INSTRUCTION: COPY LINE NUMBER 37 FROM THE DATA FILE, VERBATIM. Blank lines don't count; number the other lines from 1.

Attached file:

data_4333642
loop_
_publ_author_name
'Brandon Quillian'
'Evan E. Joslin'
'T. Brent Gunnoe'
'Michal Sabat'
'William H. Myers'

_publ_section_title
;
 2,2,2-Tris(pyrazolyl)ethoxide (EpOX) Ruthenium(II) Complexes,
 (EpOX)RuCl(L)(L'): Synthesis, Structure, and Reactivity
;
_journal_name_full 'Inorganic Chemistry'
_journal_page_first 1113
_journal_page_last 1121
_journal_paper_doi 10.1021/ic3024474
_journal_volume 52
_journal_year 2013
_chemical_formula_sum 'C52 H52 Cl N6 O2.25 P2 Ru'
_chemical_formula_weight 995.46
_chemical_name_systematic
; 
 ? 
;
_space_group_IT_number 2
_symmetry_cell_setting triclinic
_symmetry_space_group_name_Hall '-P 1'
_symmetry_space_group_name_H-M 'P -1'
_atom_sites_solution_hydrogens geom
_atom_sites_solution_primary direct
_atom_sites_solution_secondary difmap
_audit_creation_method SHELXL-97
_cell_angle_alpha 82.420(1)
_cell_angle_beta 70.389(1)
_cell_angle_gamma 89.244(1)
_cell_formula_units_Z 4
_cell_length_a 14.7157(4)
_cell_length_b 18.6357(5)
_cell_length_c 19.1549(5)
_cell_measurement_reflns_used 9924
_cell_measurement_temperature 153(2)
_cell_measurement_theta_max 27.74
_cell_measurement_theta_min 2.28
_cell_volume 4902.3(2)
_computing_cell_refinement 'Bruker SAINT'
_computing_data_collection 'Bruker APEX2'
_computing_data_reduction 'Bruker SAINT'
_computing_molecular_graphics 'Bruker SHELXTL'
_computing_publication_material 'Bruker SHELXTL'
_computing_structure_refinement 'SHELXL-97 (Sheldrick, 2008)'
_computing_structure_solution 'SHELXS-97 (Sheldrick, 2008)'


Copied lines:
_cell_formula_units_Z 4